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It might come as a surprise to some that there is an underground economy online which revolves around the sale of malware. However, with botnets for hire by the hour and rootkits to purchase outright such off-the-shelf security nightmares have been the norm for a number of years now. What is unusual about the Limbo 2 Trojan is that it costs so much, topping out at some $1300 for the user license. Yes, without any hint of irony the authors of these malware applications do seek to protect their intellectual property with end user licensing schemes. The fact that for the most part they have stolen the code from someone else and simply adapted it slightly to create a new version is neither here nor there.

But the reason for the high value of Limbo 2 is simple: it comes with a guarantee of being able to evade the top ten anti-virus solutions. Not just evade them now, but do so continuously thanks to a morphing shell which provides in effect a cloaking device to hide the Trojan from the prying eyes of AVG, McAfee, Symantec and their ilk. So the shell changes, but unfortunately the payload remains constant: stealing financial data.

PrevX, the security company which uncovered Limbo 2, has analysed the code and confirmed that the Trojan can produce pretty much infinite variants to avoid detection by signature-based AV solutions. So while the AV researchers will, soon enough, produce a signature to detect Limbo 2 the chances are high that it will morph into an unrecognised variant within hours.

Jaques Erasmus, the Director of Malware Research with PrevX, told SCMagazine that Limbo 2 is "by far the most sought-after trojan in the underground” and added that it is able to "inject a code into a live banking site - if you log into a bank, it is able to hijack your connection and adds an extra field into the page.”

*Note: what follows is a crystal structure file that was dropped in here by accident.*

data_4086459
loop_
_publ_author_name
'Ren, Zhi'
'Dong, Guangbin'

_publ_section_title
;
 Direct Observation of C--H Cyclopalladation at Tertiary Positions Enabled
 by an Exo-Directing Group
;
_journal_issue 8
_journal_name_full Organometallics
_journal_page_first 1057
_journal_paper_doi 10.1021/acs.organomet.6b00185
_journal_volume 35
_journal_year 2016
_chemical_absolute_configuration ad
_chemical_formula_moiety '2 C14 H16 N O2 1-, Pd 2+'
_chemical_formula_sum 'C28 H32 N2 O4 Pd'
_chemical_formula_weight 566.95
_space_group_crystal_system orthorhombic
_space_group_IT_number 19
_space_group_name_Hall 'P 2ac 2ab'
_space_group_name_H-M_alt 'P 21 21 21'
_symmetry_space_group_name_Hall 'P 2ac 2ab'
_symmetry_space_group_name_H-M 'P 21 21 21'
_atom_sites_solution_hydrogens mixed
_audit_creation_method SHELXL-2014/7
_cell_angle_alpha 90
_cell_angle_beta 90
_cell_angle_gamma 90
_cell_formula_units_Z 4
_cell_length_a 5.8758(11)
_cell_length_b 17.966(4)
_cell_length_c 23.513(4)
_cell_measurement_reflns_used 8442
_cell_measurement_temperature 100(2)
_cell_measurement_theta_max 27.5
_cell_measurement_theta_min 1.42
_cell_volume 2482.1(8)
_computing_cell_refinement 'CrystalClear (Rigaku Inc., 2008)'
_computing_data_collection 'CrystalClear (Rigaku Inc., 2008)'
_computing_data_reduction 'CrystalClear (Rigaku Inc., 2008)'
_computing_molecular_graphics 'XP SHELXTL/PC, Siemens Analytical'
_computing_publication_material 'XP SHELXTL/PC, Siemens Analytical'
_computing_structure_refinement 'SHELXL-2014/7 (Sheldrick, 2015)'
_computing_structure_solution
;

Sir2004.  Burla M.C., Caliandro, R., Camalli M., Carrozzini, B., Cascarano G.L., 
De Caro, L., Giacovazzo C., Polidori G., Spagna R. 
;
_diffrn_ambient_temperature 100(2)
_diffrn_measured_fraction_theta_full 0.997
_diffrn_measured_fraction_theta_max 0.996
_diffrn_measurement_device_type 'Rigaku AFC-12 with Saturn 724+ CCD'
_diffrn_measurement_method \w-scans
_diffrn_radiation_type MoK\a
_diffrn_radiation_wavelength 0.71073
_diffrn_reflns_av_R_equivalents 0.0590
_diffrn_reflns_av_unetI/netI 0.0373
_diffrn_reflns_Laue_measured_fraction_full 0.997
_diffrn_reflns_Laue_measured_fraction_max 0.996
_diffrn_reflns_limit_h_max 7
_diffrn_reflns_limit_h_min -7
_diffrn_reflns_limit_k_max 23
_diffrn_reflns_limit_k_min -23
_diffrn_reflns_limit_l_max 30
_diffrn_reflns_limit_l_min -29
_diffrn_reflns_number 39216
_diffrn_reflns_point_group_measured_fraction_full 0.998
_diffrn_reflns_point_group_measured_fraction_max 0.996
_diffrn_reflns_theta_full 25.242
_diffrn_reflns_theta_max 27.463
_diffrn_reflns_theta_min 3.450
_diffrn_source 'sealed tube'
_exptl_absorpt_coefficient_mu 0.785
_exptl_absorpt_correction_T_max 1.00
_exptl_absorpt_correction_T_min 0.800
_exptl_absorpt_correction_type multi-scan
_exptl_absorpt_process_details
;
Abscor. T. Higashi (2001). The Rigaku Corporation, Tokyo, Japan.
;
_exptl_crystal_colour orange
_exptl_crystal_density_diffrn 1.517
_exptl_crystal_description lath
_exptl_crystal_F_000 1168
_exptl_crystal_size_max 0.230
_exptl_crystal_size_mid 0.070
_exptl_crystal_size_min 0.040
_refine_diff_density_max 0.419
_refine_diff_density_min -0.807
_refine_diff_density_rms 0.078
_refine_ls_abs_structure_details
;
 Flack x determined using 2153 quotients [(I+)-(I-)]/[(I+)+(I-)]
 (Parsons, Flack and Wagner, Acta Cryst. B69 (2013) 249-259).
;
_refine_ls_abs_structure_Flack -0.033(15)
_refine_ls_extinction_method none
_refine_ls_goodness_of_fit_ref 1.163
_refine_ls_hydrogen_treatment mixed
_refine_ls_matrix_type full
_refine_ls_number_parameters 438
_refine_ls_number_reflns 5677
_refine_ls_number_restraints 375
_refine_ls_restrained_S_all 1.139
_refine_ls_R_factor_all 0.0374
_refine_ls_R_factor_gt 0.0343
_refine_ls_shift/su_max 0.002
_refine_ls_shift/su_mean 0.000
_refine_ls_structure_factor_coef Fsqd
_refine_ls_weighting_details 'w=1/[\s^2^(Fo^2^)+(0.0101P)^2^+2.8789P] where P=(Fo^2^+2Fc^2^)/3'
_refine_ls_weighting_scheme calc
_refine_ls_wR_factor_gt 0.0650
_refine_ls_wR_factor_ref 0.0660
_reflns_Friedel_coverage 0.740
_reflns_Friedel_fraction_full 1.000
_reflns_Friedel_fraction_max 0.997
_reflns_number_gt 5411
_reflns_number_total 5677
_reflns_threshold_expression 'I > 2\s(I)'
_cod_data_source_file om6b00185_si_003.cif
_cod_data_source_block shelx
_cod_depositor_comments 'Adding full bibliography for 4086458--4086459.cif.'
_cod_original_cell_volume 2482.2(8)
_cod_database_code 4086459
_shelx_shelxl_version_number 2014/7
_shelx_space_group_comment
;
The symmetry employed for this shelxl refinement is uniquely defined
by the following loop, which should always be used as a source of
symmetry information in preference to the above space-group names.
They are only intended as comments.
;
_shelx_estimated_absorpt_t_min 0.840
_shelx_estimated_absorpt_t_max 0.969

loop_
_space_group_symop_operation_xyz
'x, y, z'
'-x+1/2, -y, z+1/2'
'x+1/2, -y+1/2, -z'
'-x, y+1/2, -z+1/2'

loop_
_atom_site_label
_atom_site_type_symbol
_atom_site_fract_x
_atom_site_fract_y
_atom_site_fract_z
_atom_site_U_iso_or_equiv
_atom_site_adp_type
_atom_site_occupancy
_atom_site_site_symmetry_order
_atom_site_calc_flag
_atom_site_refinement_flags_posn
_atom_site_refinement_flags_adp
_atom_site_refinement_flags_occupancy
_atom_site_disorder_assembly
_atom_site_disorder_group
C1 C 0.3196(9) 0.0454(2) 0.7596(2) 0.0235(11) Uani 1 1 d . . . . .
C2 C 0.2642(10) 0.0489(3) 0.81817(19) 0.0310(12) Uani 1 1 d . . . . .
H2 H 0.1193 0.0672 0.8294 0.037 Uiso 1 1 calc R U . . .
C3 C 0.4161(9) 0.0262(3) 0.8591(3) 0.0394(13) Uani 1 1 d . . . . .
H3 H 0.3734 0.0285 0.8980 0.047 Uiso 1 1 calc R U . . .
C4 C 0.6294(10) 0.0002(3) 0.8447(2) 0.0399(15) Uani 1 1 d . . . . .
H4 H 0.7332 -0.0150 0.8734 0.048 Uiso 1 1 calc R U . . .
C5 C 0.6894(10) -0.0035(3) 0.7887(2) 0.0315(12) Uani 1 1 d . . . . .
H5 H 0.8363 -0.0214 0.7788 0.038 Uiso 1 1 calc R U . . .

Although it does sound like good cause for some doom and gloom predictions, the truth is that now that Limbo 2 code has found its way into the hands of one security firm it will be dissected and distributed amongst numerous other security research labs. New Trojans capable of morphing to avoid detection hit the market more frequently than you might imagine, and security researchers find the key characteristics that can produce a generic signature quicker than you might think as well. Even if simple signature detection is not possible, then heuristic techniques and other behaviour based detection technologies almost certainly will kick in.

As Editorial Director and Managing Analyst with IT Security Thing I am putting more than two decades of consulting experience into providing opinionated insight regarding the security threat landscape for IT security professionals. As an Editorial Fellow with Dennis Publishing, I bring more than two decades of writing experience across the technology industry into publications such as Alphr, IT Pro and (in good old fashioned print) PC Pro. I also write for SC Magazine UK and Infosecurity, as well as The Times and Sunday Times newspapers. Along the way I have been honoured with a Technology Journalist of the Year award, and three Information Security Journalist of the Year awards. Most humbling, though, was the Enigma Award for 'lifetime contribution to IT security journalism' bestowed on me in 2011.

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Last Post by rexibit
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Wow, this is not good news for us in the short term, but in time we will have protection against it using heuristics.

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